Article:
At the beginning of the year in which our story occurs, Alexander of Parma was watching with eager and attentive glance every movement of the Netherlanders. As his keen wicked eyes wandered over the country as over a map, he recognised the importance, in a stratagetic point of view, of Maestricht, and determined to become its master. It was called the key of the Netherlands. That key he resolved to hold in his own hand.

But Parma was far too subtle a politician as well as too good a soldier to fall immediately upon the town he coveted. On the contrary, he created a false alarm by a pretended descent on Antwerp, and, having as he supposed, thrown the Netherlanders entirely off their guard, marched his troops and invested Maestricht. When the people of Maestricht saw the Spaniards arrive and settle down before their town, there is no doubt of the apprehension as to the result which filled their minds. Not only had Antwerp tasted of Spanish fury, but the fair city of Haarlem, after a protracted siege in which women played a distinguished part, had fallen, and Spanish vengeance had been taken in bloody massacre. Haarlem was

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fresh in the recollection of the citizens when the siege of Maestricht began.

There was an old castle called Carpen in the neighbourhood, and although the garrison were very confident as to its own strength, the Spaniards surprised it one January night and hanged all the troopers in the orchard; it was a beautiful moonlight night, and the pastime of murdering the patriots afforded excellent sport to Spanish chivalry.

The occupation of Carpen gave a decided advantage to the Duke of Parma. When news of the surprise reached William the Silent, he saw at once the danger which threatened Maestricht, and he lost no time in imploring the States "not to fall asleep in the shade of a peace negociation." Parma in the meantime threw two bridges over the Maas, one above and the other below the city; he then invested the place so closely that all communication was absolutely suspended.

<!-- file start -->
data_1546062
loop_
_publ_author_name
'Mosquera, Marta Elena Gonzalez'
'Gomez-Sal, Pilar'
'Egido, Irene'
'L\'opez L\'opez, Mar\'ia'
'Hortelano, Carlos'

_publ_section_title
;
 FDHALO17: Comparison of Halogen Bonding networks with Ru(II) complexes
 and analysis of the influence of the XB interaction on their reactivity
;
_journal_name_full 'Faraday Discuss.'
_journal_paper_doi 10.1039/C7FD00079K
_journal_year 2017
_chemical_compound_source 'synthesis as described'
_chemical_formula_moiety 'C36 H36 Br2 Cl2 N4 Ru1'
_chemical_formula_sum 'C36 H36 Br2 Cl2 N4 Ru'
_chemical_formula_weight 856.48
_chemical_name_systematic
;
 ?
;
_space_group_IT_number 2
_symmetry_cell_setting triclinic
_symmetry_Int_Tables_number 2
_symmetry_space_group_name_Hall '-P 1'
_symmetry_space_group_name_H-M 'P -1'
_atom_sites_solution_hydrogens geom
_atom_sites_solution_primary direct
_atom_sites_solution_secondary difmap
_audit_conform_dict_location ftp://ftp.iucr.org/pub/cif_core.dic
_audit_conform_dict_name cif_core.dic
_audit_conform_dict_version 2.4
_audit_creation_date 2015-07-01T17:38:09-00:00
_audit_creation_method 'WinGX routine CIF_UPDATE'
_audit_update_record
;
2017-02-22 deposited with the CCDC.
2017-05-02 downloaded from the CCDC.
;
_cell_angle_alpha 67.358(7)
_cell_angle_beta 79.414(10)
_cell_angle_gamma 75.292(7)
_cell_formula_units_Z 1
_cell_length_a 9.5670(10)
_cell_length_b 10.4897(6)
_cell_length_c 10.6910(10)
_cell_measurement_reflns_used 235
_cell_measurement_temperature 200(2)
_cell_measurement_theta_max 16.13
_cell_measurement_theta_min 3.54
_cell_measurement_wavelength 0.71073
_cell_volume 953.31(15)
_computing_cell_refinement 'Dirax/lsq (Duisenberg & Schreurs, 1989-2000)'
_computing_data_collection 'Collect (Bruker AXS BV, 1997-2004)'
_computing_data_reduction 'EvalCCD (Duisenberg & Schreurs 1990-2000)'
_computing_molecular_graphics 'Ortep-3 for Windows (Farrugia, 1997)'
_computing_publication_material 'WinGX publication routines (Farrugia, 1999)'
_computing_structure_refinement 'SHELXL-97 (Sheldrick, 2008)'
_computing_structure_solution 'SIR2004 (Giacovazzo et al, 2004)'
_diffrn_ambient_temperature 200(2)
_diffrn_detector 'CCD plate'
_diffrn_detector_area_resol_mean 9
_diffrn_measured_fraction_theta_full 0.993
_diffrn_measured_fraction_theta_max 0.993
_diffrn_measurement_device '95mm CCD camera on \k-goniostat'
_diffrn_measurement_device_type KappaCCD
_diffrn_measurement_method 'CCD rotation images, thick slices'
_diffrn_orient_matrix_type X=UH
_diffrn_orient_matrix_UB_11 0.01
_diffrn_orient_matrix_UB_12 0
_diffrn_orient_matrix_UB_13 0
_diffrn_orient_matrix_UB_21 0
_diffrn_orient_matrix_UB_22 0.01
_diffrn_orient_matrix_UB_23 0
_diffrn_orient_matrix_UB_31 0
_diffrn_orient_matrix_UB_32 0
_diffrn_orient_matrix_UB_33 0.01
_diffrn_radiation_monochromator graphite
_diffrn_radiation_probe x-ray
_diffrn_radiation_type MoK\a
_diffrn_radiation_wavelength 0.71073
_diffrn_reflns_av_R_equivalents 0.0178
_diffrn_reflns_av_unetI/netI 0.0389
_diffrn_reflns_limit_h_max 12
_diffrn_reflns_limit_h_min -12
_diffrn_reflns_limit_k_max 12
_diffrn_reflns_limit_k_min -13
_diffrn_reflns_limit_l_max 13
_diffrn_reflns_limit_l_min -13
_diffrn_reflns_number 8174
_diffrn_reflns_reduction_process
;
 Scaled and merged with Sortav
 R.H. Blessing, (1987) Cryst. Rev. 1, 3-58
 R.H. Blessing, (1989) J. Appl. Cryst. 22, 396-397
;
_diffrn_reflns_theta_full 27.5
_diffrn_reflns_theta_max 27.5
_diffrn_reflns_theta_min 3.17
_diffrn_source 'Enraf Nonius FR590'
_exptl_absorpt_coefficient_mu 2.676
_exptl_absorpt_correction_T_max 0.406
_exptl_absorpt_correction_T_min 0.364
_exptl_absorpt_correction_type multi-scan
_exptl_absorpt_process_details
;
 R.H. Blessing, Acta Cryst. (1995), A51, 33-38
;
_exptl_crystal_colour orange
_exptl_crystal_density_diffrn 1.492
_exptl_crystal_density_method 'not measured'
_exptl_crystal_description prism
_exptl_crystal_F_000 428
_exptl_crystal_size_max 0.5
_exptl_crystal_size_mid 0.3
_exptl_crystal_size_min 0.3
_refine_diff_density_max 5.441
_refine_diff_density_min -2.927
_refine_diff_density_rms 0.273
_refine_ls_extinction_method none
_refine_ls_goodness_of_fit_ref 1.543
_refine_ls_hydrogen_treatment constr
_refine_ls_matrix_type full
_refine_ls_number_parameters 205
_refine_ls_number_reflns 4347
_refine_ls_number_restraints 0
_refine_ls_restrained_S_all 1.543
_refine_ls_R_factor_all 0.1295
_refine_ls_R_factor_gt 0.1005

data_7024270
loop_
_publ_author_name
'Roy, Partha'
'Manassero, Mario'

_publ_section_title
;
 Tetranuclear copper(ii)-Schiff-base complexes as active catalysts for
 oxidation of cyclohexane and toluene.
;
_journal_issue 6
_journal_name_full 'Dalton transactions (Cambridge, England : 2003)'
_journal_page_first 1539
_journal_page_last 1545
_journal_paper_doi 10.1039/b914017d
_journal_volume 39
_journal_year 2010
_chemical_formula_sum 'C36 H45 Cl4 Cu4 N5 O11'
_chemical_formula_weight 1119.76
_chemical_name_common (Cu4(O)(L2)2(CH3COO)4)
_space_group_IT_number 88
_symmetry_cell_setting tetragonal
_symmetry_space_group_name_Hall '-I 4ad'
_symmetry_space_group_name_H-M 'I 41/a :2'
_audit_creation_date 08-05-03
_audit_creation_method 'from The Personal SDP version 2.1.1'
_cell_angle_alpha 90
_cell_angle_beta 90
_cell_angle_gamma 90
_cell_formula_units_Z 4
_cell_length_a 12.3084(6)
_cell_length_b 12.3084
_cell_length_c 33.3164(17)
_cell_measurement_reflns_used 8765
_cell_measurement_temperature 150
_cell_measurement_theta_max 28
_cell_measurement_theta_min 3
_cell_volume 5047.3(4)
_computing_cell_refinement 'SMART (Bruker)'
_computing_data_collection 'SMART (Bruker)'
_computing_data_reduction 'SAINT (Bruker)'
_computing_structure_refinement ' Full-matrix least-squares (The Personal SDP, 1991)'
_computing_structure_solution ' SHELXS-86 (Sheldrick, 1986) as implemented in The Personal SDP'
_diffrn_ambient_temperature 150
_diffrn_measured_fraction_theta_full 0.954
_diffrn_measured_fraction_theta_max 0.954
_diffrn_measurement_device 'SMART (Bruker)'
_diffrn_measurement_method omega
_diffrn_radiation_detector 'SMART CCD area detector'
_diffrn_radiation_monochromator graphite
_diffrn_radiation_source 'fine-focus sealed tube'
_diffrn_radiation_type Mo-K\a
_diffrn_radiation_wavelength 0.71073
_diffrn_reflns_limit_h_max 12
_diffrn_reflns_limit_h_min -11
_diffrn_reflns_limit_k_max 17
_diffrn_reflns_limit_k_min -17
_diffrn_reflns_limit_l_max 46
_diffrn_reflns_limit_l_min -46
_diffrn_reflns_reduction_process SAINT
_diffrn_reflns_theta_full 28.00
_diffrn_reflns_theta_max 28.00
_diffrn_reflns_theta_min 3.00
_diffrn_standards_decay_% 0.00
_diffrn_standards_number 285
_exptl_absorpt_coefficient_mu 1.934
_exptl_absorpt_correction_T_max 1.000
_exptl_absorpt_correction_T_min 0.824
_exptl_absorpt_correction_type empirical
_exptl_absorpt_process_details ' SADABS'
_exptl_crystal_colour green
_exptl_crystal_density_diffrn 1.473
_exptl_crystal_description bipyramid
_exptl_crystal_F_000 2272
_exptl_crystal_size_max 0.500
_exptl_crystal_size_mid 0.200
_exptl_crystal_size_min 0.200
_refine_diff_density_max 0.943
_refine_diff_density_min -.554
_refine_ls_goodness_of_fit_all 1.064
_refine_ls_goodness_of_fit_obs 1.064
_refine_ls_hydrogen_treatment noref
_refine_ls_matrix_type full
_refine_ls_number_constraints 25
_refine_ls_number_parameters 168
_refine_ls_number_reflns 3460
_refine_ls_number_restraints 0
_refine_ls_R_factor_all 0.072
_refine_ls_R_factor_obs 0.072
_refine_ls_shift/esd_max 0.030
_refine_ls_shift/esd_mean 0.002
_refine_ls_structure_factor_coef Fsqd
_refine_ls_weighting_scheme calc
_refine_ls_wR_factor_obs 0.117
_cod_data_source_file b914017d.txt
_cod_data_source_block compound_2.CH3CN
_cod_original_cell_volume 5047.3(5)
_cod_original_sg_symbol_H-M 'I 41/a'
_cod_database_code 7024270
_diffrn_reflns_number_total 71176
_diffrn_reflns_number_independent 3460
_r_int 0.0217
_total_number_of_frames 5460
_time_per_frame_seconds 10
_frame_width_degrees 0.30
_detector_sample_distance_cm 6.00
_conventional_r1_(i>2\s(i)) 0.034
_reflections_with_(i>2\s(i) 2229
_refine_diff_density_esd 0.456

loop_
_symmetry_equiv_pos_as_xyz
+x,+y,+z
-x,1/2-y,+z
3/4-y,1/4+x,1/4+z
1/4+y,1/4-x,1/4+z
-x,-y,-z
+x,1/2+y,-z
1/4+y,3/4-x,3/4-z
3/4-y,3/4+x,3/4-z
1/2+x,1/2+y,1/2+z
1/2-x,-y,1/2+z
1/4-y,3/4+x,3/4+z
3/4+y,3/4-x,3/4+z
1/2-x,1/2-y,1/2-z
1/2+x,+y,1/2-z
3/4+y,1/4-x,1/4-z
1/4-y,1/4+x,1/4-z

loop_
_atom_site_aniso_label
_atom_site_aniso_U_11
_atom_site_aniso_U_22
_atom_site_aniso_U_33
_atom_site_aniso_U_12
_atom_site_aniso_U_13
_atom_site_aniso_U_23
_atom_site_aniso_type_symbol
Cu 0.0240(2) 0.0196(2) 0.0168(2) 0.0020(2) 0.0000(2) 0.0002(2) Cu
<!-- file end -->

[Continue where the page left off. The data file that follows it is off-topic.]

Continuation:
“To military minds of that epoch perhaps of later ages—this achievement of Parma seemed a masterpiece of art. The city commanded the Upper Maas, and was the gate into Germany. It contained thirty-four thousand inhabitants. An army, numbering almost as many souls, was brought against it; and the number of deaths by which its capture was at last effected, was probably equal to that of a moiety of the population. To the technical mind, the siege, no doubt, seemed a beautiful creation of human intelligence. To the honest student of history, to the lover of human progress, such a manifestation of intellect seems a sufficiently sad exhibition. Given, a city strong with walls and towers, a slender garrison and a devoted population on one side; a consummate chieftain on the other, with an army of veterans at his back, no interruption to fear, and a long season to work in; it would not seem, to an unsophisticated mind, a very lofty exploit for the soldier to carry the city at the end of four months' hard labour."

The investment of Maestricht was commenced upon the 12th of March, 1579. The military commandant of the city was Melchior. Sebastian Tappin, a Lorraine officer of much experience and bravery, was next in command, and was in truth, the principal director of the operations. He had been despatched thither by the Prince of Orange to serve under La Noue, a gallant officer, who was to have commanded in Maestricht, but had been unable to enter the city. Feeling that the siege was to be a close one, and knowing how much depended upon the issue, Sebastian lost no time in making every needful preparation for coming events. The walls were strengthened everywhere; shafts were sunk, preparatory to the countermining operations which were soon to become necessary; the moat was deepened and cleared, and the forts near the gates were put in thorough repair. There were six gates to the town, each provided with ravelins, and there was a doubt in what direction the first attack should be made. Opinions wavered between the gate of Bois-le-Duc, next the river, and that of Tongres on the south-western side, but it was finally decided to attempt the gate of Tongres.

Over against that point the platforms were accordingly constructed,